Dynamic regulation of bacterial metabolic pathways using autonomous, pathway-independent control strategies
Massachusetts Institute of Technology. Department of Biological Engineering.
Kristala L. Jones Prather.
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Metabolic engineering efforts have so far focused on strain optimization through careful metabolic modeling and tinkering with host genomes, through gene knockouts or knockins, to direct flux in desired channels. These efforts have borne fruit with the development of large manufacturing processes for numerous chemicals. The next challenge for metabolic engineering, however, lies in tackling issues associated with construction of more complex pathways, such as those that directly interfere with host metabolism, have branchpoints with promiscuous enzymes, or synthesize toxic intermediates or products. Dynamic metabolic engineering has emerged as a new frontier for tool development to allow regulation and control of native and cellular pathways during the course of a production run. Advantages in dynamic strategies are especially apparent in the aforementioned examples where traditional static strategies of gene knockouts or knockins are not an option. Instead, it is necessary to be able to control when certain genes are expressed, such as to build biomass before switching on growth-limiting production pathways, or accumulating intermediates to drive the reaction of a promiscuous enzyme along a certain branch. In this thesis, we propose enzyme control strategies that are independent of any biosynthetic pathway of interest. Therefore, they can theoretically be applied to a wide variety of contexts in a "plug-and-play" fashion to control pathway enzyme expression. After initial work to understand the limitations of nutrient starvation strategies to induce genetic circuits, we decided to use quorum sensing circuitry to create circuits that can be autonomously induced. We used parts of the Esa QS system (derived from Pantoea stewartii) to create circuit variants in the Lscherichia cohi genome, which switch off expression of the targeted gene at various times and cell densities. Switching times were varied by modulating the expression of the AHL synthase, and therefore the production rate of AHL, the quorum sensing molecule. Switching dynamics were characterized and ranked for the entire library of circuit variants using fluorescent reporters. The characterized device was used to identify optimal switching times for redirection of glycolytic fluxes into heterologous pathways, resulting in a 5.5-fold boost in myo-inositol (MI) and increasing glucaric acid titers from unmeasurable quantities up to >0.8 g/L. With a focus on industrial application, consistency of device performance was verified in benchtop bioreactors, achieving nearly 10-fold and 5-fold boosts in specific titers of myoinositol and glucaric acid, respectively. To demonstrate broad utility and "off-the-shelf" applicability, the control module was applied to dynamic downregulation of flux into aromatic amino acid biosynthesis to accumulate the industrially-relevant intermediate, shikimate, resulting in an increase in titers from unmeasurable quantities to >100 mg/L. Finally, this QS device was coupled with a MI-biosensor circuit to institute two layers of dynamic regulation and further improve glucaric acid titers. Production trials in these composite strains resulted in the highest glucaric titers (-2 g/L) reported to date from E. coli K-strains. This work reports the first completely autonomous dynamic regulation module and its application in bioproduction of multiple products from different metabolic pathways. We envision that the strategy presented here may be adapted to any pathway context and gene of interest. With increased prevalence of dynamic regulation, the relevant strategies may become standardized for general use.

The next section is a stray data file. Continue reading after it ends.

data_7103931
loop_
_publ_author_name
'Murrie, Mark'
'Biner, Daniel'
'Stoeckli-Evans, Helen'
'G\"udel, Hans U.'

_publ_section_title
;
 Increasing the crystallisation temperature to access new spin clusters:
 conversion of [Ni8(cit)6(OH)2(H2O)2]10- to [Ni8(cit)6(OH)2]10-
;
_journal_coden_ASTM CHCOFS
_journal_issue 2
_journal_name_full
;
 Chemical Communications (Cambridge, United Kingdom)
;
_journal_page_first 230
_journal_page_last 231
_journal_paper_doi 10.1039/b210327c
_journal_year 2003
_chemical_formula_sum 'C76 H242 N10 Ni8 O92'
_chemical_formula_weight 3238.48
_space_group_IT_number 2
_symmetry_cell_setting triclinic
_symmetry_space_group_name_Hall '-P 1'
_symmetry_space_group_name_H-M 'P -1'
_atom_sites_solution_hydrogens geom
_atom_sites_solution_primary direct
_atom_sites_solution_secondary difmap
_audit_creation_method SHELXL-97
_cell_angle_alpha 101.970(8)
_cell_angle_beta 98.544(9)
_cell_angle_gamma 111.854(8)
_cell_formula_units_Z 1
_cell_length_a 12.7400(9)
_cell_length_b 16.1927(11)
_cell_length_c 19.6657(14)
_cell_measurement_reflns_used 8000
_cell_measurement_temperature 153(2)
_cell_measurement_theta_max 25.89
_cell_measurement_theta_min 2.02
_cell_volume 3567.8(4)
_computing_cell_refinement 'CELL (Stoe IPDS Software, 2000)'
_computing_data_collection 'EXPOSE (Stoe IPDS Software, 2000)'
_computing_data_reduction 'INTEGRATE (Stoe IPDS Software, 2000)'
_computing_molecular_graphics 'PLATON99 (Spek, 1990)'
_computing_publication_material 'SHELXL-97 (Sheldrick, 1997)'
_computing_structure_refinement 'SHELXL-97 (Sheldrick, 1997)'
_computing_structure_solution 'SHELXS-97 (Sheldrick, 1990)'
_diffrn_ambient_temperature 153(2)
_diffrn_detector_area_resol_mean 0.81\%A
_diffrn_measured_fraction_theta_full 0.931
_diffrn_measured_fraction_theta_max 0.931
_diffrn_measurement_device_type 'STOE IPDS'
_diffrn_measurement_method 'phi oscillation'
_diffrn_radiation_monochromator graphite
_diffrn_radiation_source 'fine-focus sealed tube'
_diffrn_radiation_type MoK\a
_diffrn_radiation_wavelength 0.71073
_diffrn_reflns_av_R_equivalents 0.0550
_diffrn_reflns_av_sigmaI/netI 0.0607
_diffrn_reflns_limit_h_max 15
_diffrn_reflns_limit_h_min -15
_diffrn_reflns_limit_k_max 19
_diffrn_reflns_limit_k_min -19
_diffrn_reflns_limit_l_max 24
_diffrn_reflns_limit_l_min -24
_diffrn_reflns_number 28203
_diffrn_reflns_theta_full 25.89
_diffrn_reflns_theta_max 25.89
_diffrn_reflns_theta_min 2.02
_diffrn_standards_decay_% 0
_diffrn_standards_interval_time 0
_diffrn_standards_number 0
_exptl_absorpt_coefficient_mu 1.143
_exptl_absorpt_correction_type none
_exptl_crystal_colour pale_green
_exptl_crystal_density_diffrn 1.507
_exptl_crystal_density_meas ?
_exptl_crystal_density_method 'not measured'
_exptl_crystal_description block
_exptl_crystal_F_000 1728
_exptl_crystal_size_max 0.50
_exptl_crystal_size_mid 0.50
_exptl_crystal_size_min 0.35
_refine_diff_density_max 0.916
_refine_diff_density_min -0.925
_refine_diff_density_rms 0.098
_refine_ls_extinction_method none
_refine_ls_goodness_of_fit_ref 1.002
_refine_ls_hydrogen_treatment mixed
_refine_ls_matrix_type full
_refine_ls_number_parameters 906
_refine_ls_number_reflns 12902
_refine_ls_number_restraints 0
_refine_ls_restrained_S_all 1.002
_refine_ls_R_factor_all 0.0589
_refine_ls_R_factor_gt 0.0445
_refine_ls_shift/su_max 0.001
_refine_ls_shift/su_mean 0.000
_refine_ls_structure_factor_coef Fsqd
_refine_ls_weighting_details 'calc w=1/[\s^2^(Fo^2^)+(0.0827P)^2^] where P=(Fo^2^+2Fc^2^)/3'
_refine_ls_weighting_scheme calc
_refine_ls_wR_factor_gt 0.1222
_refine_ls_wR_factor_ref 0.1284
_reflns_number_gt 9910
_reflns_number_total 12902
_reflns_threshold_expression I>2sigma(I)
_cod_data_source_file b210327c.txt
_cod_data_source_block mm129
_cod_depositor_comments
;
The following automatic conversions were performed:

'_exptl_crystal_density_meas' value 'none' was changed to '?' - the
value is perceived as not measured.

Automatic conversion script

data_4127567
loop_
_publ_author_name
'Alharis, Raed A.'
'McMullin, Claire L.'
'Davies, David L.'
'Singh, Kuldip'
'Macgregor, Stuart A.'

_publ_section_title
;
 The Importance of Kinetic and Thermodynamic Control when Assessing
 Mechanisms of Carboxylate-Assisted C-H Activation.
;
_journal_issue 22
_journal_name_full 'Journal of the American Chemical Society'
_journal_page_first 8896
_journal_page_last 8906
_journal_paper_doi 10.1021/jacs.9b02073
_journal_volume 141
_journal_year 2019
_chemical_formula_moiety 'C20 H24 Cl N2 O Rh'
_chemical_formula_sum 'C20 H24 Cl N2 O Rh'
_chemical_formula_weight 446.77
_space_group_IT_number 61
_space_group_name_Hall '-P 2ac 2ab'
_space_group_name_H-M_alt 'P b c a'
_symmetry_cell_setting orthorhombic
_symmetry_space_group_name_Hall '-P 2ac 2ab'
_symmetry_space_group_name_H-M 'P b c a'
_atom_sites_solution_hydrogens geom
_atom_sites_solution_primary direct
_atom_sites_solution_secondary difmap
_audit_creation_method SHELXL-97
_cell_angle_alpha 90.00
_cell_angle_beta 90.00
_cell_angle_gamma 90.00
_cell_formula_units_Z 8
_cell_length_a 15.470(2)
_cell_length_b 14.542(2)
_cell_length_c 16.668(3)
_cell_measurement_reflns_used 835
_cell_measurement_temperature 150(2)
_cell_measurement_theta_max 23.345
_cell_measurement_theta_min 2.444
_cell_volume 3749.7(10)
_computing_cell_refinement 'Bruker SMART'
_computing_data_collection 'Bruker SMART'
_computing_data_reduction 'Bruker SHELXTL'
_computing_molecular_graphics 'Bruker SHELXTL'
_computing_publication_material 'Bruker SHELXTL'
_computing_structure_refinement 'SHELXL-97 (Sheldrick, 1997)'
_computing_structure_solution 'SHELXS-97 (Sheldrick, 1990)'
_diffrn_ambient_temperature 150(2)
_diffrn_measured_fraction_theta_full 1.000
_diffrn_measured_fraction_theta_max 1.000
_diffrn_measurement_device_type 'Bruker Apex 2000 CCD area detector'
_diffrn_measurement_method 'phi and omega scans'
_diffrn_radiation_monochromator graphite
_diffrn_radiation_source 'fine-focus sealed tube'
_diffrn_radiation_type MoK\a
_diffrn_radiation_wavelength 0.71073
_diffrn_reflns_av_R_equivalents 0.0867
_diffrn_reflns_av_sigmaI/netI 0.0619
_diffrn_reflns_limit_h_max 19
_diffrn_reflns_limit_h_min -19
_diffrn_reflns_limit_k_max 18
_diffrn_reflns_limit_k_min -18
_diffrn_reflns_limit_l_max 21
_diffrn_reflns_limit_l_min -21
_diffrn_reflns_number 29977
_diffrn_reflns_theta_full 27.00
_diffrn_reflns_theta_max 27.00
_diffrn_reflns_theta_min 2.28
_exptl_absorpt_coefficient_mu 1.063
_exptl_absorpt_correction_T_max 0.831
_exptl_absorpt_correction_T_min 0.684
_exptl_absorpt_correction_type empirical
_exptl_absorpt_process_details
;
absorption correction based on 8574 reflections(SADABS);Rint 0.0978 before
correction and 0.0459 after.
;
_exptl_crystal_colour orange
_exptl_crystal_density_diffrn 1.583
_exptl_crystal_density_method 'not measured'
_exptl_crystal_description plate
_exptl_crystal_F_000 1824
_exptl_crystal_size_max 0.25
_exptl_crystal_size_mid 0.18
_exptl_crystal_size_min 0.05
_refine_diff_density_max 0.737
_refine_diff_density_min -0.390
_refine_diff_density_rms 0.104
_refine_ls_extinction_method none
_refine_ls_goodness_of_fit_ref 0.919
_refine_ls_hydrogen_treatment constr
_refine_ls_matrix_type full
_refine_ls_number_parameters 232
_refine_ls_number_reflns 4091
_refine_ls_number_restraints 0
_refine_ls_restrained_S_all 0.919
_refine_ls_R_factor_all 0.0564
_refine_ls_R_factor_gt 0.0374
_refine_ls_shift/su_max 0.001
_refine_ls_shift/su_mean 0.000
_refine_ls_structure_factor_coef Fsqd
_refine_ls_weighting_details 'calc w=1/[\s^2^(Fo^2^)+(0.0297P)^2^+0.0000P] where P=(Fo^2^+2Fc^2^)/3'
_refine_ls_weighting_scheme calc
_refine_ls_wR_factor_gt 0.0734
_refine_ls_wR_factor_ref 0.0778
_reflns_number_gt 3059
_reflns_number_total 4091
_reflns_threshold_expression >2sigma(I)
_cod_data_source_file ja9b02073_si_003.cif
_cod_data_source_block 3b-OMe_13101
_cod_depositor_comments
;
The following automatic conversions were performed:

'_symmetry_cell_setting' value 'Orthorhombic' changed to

Thesis: Ph. D., Massachusetts Institute of Technology, Department of Biological Engineering, 2017.Cataloged from PDF version of thesis.Includes bibliographical references (pages 86-91).
DepartmentMassachusetts Institute of Technology. Department of Biological Engineering.
Massachusetts Institute of Technology